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Scientists made a six-legged mouse embryo — here’s why

This six-legged animal isn’t an insect: it’s a mouse with two extra limbs where its genitals should be. Research on this genetically engineered rodent, which was published on 20 March in Nature Communications1, has revealed a way in which changes in DNA’s 3D structure can affect how embryos develop.

Developmental biologist Moisés Mallo, at the Gulbenkian Science Institute in Oeiras, Portugal, and his colleagues were studying one of the receptor proteins, Tgfbr1, in a signalling pathway that is involved in many aspects of embryonic development. The scientists inactivated the Tgfbr1 gene in mouse embryos about halfway through development to see how the change affected spinal-cord development.

Then, Mallo’s graduate student, Anastasiia Lozovska, came to his office to tell him she’d found that one of the bioengineered embryos had genitals that looked similar to two extra hind limbs. Her finding sent the research down an unexpected path. “I didn’t choose the project, the project chose me,” Mallo says.

3D reconstruction of the limb skeleton of a Tgfbr1-cKO fetus obtained by OPT and after segmentation of the limb skeleton. Extra hindlimbs are in magenta. Ossification shown in yellow.

A 3D reconstruction of the skeleton of the genetically altered embryo shows its extra and normal limbs (magenta and turquoise, respectively).Credit: Anastasiia Lozovska et al/Nat. Comms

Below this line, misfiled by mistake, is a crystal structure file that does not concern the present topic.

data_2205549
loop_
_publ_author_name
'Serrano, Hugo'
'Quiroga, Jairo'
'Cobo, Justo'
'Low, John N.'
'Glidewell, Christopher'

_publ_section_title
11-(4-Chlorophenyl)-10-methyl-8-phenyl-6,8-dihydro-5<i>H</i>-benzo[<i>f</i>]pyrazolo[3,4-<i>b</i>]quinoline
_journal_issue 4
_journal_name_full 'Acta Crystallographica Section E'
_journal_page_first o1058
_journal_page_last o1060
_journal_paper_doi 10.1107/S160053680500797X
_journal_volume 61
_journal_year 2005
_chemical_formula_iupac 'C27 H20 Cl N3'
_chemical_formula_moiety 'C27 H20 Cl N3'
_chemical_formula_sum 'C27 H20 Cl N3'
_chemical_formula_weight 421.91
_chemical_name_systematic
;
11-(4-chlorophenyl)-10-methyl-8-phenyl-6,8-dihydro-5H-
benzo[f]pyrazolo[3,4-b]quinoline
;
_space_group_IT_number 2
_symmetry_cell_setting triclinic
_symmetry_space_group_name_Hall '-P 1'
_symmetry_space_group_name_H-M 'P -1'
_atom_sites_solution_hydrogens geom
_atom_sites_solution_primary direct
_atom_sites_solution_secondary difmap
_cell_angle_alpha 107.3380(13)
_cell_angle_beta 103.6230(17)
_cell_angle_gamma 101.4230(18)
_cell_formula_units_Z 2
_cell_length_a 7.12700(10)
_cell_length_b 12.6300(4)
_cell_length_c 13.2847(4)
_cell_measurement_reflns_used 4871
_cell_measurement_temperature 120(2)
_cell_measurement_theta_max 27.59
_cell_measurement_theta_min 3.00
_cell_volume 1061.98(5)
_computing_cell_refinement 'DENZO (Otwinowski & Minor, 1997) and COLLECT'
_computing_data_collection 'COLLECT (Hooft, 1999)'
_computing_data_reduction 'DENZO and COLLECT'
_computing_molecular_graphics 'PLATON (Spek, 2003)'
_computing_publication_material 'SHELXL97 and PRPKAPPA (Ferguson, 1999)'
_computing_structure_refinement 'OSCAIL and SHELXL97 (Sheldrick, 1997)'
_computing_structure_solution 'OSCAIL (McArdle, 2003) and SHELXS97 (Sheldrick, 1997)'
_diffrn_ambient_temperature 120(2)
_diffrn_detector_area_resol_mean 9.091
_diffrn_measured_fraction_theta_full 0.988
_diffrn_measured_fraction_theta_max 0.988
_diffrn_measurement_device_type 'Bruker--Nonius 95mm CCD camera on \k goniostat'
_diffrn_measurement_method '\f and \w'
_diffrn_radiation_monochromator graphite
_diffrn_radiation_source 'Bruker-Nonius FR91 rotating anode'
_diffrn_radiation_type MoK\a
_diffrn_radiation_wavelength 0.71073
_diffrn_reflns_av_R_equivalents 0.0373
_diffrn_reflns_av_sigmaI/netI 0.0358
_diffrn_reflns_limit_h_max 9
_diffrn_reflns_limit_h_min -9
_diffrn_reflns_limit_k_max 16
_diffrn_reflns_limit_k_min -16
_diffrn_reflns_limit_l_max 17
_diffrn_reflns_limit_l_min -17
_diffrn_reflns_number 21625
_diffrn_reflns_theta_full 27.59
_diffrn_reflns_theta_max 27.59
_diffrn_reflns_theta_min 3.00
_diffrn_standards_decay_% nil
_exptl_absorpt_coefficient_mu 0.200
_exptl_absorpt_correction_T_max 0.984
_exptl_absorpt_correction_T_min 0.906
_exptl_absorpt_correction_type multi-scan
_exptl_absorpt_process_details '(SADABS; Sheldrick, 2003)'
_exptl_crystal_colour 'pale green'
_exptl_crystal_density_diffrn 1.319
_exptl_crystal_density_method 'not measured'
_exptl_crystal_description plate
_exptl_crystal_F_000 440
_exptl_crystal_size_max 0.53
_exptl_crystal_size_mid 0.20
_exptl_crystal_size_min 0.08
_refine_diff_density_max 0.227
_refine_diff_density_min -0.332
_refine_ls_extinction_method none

Researchers have long known that, in most four-limbed animals, both the external genitalia (penis or clitoris) and hind limbs develop from the same primordial structures.

When Mallo’s team looked further into the six-legged mouse phenomenon, they found that Tgfbr1 directs these structures to become either genitalia or limbs by altering the way that DNA folds in the structure’s cells. Deactivating the protein changed the activity of other genes, resulting in extra limbs and no true external genitalia.

The researchers hope to determine whether Tgfbr1 and its relatives affect DNA structure in other systems such as metastatic cancer, and in immune function. They are also examining whether the same mechanism underlies the development of the reptilian hemipenis, a double penis that, in snakes, forms from primordial organs in lieu of legs.

Fonte original Nature.com

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